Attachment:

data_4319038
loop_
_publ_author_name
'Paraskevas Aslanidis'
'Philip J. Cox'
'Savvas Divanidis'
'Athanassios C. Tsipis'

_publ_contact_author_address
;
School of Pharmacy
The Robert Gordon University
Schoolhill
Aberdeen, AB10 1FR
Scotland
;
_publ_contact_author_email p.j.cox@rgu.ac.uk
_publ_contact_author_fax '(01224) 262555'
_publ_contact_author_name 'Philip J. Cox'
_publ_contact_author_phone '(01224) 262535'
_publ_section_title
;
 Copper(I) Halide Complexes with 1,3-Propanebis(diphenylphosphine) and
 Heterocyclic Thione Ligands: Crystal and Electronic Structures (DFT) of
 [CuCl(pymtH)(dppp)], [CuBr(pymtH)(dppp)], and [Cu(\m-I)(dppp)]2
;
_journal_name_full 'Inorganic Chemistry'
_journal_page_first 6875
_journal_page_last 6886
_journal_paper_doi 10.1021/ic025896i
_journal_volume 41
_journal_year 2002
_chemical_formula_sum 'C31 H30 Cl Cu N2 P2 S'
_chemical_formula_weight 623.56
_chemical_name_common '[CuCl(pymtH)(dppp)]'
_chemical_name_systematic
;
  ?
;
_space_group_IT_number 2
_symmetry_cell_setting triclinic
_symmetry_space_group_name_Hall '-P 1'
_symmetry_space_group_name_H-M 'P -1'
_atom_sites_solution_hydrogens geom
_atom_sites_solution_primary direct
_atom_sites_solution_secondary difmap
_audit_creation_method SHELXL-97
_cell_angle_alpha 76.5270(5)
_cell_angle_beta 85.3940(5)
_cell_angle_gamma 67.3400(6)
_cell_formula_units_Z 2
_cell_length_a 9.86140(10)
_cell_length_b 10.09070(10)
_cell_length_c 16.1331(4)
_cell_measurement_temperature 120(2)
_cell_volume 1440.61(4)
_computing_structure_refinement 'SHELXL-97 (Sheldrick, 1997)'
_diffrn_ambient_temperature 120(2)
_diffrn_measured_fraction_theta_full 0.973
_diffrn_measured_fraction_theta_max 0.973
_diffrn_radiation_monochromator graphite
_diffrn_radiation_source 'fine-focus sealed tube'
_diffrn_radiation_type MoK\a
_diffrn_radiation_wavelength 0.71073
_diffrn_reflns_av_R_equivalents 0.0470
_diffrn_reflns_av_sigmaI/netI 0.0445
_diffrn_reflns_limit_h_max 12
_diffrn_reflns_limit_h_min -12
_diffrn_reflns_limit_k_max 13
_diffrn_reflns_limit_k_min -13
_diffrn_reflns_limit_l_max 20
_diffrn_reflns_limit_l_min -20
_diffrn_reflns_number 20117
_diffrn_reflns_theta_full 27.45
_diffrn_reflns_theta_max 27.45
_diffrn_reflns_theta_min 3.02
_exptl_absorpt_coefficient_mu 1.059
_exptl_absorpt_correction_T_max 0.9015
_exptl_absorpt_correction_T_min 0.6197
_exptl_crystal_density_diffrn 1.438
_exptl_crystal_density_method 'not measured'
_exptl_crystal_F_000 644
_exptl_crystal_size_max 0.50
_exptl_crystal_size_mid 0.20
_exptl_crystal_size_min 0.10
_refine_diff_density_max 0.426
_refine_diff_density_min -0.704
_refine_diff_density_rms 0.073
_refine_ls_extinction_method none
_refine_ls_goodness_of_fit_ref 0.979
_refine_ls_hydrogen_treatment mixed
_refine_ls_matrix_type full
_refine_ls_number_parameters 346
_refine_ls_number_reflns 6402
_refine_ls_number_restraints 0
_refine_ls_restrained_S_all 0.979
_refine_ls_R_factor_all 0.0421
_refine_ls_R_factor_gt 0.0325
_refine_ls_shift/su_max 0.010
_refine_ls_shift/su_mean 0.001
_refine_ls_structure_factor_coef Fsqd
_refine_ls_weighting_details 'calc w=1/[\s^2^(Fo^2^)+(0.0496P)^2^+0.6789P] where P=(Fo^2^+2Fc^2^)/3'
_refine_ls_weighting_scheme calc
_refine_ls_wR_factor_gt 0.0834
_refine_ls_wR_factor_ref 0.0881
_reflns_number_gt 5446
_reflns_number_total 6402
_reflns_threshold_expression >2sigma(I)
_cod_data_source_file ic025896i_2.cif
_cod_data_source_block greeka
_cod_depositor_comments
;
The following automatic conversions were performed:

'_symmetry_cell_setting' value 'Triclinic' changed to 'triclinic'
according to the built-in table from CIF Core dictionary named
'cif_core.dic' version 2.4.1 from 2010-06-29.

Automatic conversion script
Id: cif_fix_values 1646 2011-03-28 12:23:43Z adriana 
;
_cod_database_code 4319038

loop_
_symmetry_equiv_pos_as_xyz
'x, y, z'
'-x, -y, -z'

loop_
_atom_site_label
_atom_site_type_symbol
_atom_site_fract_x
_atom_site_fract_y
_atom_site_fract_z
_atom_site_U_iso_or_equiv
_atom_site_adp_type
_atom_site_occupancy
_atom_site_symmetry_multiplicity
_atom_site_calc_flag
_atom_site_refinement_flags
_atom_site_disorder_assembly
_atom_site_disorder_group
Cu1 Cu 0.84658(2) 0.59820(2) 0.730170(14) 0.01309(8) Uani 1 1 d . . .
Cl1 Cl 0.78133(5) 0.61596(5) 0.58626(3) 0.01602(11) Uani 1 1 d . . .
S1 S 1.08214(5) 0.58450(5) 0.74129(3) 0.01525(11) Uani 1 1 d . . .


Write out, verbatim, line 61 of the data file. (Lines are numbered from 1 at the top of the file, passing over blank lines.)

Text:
_diffrn_radiation_source 'fine-focus sealed tube'